The market for new point-of-care diagnostic tools for global health (POC Dx) got a major boost last week when it was announced that Alere, a mega-diagnostics and health management company based in nearby Waltham, MA, was receiving more than $40 million in funding from the Bill & Melinda Gates Foundation (Fierce Med Devices article and Alere press release). My spin is that, by accepting the funding, Alere is acknowledging the profit potential in diagnostics for global health (albeit initially for two of the Big Three diseases- HIV/AIDS and tuberculosis) and value in investing in the R and D needed to adapt its products for sale in resource-constrained settings. Given my interest in POC Dx as a potent tool in improving health care delivery (see my posts tagged diagnostics), I thought it would be interesting to take a closer look at the deal and at a competing company.
Alere is a up-and-coming company with a core strategy to provide relatively simple, non-lab-based tests to patients and health care providers along with systems to monitor, inform, and ultimately improve health while lowering costs (Alere and Investor presentation 2012). And it is doing well. It is publicly-owned with a $2 billion market capitalization, 14000 employees, and 2012 annual revenues of $2.8 billion which are up 16% over 2011 (Boston Business Journal article 1). Alere has grown through acquisition, buying six companies since late 2011, boosting revenue but also taking on a big debt of $3.4 billion (Boston Business Journal article 2). The Gates funding has two parts: a $21.6 million grant for R and D for incorporation of a TB test into the Alere Q platform (said to be “a compact, portable, and robust device intended for molecular testing”), and a $20.6 million loan for expanding the capacity of a German-based factory for the manufacturing of Alere’s POC TB Nucleic Acid Test and POC HIV Viral Load Test which are currently in the final stages of development. The press release implies the latter is to reduce the cost and improve the supply of the tests via automation. Apparently the money comes with the typical Gates strings. According to the press release, “The Gates Foundation will provide these loans in exchange for commitments from Alere to make these diagnostics available at an affordable price to people in need in developing countries.” I have yet to read one of these global access agreements but imagine each includes a large amount of wiggle room in terms of how, when, and at what price the products will be made available. For its TB Dx, Alere may learn from how Cepheid is selling its GeneXpert system, a expensive and non-POC machine whose development was also partly funded by the Gates (my post, “TB Dx: Getting There”).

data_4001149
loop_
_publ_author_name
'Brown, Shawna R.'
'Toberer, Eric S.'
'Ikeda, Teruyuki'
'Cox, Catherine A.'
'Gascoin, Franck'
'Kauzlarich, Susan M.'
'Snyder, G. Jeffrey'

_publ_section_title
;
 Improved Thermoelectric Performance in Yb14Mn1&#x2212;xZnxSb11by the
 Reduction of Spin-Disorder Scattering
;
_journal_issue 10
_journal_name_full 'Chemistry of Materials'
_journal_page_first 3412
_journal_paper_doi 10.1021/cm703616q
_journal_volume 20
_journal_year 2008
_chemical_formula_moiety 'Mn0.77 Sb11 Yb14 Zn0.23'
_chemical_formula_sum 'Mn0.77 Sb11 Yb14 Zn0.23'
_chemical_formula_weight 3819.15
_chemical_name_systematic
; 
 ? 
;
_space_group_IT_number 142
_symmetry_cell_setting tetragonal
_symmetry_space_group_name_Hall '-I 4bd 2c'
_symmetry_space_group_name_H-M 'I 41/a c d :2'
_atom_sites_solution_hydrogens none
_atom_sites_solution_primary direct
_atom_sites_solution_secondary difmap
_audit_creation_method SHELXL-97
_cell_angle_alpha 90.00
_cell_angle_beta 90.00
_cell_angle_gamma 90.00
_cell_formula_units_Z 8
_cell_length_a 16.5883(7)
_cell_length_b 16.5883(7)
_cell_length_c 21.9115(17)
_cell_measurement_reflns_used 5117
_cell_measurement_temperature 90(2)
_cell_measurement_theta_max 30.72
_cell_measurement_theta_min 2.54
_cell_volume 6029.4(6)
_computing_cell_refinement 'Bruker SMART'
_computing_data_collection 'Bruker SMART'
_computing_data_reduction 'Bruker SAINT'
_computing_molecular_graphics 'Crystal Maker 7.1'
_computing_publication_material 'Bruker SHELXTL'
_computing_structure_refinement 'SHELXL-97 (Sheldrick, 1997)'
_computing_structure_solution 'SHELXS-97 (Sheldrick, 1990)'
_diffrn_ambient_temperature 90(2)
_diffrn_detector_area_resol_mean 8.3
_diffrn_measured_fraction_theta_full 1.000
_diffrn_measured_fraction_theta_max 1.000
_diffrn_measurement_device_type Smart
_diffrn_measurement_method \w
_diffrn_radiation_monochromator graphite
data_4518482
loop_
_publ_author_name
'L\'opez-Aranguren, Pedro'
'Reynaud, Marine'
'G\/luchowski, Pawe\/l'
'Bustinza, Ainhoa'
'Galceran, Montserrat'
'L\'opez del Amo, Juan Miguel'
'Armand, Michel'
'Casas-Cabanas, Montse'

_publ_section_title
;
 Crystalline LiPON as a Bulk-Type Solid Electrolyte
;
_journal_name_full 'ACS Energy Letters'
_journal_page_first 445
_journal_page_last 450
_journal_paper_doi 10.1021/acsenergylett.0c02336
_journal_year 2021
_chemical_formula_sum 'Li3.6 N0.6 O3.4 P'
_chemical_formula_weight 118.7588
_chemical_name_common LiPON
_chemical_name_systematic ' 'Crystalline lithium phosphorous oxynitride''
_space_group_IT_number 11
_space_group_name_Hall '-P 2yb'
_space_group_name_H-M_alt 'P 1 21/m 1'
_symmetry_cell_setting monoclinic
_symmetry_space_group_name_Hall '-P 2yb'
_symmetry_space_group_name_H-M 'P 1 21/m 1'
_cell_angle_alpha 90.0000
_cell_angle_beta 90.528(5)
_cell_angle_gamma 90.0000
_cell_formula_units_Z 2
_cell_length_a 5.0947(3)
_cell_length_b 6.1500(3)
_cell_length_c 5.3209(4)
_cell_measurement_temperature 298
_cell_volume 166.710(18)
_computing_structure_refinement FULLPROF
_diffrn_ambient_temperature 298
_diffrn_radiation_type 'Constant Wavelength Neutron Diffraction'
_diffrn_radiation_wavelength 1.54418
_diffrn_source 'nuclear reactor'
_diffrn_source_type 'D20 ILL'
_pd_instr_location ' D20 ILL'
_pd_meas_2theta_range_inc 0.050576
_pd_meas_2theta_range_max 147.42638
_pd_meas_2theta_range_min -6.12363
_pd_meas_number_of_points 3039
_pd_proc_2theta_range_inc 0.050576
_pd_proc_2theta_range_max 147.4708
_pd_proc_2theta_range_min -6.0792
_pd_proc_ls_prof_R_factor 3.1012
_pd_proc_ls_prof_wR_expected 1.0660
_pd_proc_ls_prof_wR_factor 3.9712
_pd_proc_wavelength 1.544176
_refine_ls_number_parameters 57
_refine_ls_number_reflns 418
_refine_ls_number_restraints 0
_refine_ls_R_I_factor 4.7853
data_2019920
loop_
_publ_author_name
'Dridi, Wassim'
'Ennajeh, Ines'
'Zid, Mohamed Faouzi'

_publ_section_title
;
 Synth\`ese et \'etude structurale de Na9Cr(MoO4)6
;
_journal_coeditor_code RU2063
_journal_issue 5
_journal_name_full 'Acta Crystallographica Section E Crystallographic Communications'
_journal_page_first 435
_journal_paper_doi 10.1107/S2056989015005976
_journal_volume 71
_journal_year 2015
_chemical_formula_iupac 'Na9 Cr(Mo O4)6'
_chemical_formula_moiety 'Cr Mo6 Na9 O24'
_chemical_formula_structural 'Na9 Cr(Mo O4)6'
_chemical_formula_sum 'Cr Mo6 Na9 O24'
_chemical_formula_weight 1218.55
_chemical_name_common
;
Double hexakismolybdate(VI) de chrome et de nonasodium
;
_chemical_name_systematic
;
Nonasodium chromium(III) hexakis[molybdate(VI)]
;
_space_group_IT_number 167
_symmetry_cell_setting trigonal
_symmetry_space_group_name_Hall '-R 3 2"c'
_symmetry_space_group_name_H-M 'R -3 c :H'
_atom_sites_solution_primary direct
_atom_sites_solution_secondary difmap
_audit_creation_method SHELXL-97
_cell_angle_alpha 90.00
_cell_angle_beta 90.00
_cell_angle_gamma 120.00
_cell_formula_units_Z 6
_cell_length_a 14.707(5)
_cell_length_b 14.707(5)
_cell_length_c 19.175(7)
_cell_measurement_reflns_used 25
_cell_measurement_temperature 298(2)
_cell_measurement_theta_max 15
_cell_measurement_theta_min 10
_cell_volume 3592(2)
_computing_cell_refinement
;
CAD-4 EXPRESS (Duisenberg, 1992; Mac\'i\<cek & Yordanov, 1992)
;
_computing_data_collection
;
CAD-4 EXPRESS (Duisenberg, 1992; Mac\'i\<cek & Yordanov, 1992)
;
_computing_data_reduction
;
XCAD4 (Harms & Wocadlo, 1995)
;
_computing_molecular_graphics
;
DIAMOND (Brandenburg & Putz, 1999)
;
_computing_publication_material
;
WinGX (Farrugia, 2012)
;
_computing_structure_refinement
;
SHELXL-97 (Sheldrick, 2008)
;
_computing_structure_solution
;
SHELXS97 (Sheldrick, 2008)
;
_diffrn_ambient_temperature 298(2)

Interestingly, the underlying technology for the Alere Q platform came from one of the recently acquired companies, Ionian Technologies, that also was a Gates grantee. In 2009, the company got a $665K grant to develop its “NEAR POC” for TB (Gates press release). Ionian began as a startup in 2000 out of the Keck Graduate Institute, one of the Claremont Colleges and therefore a sister institution to Pomona College, an outstanding liberal arts college near to my heart and wallet. So when (if) the Alere Q/TB test gets to market, it will be more than 13 years in development, so don’t let anyone (like me) tell you that Dx product development is faster than therapeutics development. As for the $21.6 million for the TB test development, I think this is a generous amount and assume that some of the grant will be used to incorporate other tests for bad bugs into the platform since the ultimate value of POC Dx will be a box that can differentiate between the many possible infections afflicting those with limited access to medical care.
In contrast to the multi-year and multi-million dollar saga of Alere’s POC TB test is the story of QuantuMDx, a UK-based company started in 2008 that has an express mission to develop Dx for “third and first world nations” (QuantuMDx). According to the company, its most advanced product is the Q-POC, a hand-held device for diagnosis of tuberculosis, HIV/AIDS, and sexually transmitted infections and their drug-resistant strains. The device will deliver results in less than 20 minutes at a fraction of the cost of lab-based tests and will be launched this year (Q-POC). The company is using a number of technologies in its products (QuantuMDx Technology):
- DNA extraction from raw samples via simple flow-through (invented by the founder when the company was garage-mode);
- Nanowire biosensors for analyte detection (licensed from NanoSys, a Harvard start-up [GEN article]);
- Single or multiple step PCR; and
- Mobile apps for Dx support.
The funding of the company is less than clear. The company has no corporate sponsors or licensees and in 2012 received shares of two UK government grants (which totaled about $7 million) that were for cancer and malaria Dx R and D. That seems a bit thin to support a 35-person company but then one founder is a “Biotech Rockstar” (O’Halloran blog) so maybe the company self-funded. It is also not clear what data have been obtained using the platform; I could find no reported test results, published or unpublished. Be that as it may, if the company is able to market a device capable of quickly profiling a range of infectious organisms, bacterial and viral, with minimal sample preparation, it will be in a good position to offer a competing product to the Alere Q, and competition is good for the public health buyers. Presumably, the company has talked with the Gates Foundation, the Wellcome Trust, PATH, Alere, and other major diagnostics companies about funding the testing and approval and manufacturing development and building phases. If not, there is no time like the present.